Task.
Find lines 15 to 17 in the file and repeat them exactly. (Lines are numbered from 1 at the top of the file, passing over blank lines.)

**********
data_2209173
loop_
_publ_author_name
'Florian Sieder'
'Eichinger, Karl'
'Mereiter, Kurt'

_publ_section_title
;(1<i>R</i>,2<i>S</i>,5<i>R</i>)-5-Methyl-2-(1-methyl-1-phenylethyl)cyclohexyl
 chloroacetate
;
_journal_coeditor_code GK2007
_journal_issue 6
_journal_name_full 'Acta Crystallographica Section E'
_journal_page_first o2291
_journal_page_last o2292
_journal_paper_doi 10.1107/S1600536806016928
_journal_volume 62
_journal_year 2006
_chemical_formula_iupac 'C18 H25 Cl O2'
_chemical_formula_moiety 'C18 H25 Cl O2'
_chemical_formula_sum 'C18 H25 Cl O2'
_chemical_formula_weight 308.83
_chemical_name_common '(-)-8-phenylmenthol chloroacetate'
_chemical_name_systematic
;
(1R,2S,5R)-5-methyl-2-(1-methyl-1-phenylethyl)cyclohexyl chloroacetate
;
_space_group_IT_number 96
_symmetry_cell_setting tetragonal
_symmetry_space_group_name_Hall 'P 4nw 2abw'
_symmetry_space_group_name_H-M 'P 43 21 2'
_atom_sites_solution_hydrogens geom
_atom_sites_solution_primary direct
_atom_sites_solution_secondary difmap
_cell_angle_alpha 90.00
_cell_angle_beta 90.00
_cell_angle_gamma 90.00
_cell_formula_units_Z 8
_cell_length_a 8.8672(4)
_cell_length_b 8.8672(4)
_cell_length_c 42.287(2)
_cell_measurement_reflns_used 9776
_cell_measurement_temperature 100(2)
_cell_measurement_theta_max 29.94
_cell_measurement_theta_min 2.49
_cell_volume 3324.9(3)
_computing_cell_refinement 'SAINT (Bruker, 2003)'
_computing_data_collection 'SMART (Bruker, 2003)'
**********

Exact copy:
_journal_page_last o2292
_journal_paper_doi 10.1107/S1600536806016928
_journal_volume 62